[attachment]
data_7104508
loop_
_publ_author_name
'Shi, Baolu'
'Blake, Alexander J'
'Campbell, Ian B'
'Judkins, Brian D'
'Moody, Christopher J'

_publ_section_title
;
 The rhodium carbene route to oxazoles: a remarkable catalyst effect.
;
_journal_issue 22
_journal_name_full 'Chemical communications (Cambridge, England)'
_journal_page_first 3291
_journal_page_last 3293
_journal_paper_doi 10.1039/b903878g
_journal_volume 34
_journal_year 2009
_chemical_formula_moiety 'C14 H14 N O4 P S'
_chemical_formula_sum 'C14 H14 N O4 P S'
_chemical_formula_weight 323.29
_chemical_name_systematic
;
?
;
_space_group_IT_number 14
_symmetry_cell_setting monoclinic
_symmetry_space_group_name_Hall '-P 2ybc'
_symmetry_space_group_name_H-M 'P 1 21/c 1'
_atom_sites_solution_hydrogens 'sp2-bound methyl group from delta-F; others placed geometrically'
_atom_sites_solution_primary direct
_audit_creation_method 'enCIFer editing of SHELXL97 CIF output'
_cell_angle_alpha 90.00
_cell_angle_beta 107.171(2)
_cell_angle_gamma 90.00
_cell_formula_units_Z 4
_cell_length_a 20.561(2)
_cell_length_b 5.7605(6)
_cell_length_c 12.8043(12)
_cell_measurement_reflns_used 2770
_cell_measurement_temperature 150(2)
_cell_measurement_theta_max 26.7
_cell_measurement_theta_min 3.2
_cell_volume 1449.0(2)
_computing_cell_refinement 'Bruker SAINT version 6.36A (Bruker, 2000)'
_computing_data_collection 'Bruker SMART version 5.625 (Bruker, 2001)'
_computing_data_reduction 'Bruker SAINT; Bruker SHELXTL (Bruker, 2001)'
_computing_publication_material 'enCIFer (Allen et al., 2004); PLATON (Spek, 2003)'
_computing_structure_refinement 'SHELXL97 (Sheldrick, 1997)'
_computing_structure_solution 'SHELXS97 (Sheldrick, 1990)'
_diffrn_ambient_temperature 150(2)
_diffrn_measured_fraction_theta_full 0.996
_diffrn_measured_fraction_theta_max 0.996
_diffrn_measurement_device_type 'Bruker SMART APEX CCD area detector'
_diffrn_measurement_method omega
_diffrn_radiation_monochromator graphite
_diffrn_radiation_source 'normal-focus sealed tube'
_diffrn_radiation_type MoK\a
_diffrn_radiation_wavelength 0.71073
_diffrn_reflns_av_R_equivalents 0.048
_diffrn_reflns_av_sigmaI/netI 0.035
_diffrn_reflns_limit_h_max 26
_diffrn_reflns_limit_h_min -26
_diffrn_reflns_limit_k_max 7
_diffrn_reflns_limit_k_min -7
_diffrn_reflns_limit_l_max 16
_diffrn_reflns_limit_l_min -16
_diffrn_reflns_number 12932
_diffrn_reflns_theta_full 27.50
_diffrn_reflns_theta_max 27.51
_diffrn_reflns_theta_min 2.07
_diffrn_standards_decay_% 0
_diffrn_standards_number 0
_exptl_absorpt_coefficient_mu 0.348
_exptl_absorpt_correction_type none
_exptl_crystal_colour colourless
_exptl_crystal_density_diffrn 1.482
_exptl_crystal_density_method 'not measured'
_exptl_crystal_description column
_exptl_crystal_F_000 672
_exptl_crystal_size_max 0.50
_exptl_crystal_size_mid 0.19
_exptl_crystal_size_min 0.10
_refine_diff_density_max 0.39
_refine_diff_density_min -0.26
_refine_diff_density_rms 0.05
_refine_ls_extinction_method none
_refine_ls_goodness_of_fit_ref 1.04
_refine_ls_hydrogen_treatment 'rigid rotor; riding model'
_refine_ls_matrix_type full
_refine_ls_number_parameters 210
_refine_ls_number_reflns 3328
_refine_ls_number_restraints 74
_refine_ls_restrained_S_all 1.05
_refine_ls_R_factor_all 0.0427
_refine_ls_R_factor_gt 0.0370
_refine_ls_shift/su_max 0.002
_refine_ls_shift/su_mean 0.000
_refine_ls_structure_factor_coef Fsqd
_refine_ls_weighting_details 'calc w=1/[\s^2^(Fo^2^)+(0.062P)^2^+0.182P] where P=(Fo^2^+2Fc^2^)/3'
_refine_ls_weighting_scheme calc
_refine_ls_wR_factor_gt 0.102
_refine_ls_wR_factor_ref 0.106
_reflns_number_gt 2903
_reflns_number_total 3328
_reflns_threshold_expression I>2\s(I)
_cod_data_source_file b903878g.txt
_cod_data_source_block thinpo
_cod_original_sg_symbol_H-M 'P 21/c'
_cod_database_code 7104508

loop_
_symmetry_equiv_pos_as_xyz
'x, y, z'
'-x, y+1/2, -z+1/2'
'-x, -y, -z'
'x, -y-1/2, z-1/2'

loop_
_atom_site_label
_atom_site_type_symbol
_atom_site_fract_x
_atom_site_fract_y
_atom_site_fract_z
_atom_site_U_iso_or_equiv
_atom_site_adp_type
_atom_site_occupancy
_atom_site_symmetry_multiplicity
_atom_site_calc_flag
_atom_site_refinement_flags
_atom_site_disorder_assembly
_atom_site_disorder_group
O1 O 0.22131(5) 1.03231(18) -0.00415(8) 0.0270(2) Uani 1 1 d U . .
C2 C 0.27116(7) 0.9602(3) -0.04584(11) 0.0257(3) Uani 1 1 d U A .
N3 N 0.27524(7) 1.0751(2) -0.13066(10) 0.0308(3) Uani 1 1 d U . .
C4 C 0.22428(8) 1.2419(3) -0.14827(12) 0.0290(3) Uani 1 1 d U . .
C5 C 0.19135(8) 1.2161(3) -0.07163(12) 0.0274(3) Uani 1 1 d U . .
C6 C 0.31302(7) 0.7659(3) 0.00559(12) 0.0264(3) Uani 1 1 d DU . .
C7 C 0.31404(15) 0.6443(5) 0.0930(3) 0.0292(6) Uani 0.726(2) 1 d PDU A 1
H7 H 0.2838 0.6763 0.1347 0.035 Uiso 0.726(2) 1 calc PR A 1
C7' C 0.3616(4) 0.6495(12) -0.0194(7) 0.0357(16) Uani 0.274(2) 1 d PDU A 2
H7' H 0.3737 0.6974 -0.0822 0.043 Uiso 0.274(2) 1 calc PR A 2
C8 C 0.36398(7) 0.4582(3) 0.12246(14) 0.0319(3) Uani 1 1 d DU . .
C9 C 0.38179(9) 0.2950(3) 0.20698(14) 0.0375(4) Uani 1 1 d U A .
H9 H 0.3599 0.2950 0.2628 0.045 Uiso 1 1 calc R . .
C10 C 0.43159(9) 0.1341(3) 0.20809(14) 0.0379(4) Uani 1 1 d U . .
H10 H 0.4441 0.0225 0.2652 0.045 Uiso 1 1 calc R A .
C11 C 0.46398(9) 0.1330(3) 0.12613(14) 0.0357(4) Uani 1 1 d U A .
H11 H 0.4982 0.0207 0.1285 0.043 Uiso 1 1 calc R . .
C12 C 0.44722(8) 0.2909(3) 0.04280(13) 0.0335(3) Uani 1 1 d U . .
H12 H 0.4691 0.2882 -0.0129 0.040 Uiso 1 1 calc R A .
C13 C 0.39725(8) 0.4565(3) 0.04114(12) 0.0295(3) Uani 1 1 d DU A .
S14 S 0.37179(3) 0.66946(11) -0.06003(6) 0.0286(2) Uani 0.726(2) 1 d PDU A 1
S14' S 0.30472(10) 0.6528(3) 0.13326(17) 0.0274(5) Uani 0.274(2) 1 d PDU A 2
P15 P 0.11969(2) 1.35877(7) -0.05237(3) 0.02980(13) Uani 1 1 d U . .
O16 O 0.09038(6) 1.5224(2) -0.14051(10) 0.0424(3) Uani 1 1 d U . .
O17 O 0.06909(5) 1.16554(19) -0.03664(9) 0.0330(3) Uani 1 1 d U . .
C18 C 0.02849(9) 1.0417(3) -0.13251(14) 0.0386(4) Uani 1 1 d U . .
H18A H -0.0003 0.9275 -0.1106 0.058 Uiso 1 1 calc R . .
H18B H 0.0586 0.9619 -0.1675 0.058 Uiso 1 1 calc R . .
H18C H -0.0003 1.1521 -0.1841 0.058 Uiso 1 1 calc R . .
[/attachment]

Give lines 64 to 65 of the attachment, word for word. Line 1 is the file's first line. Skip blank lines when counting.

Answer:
_diffrn_reflns_limit_h_min -26
_diffrn_reflns_limit_k_max 7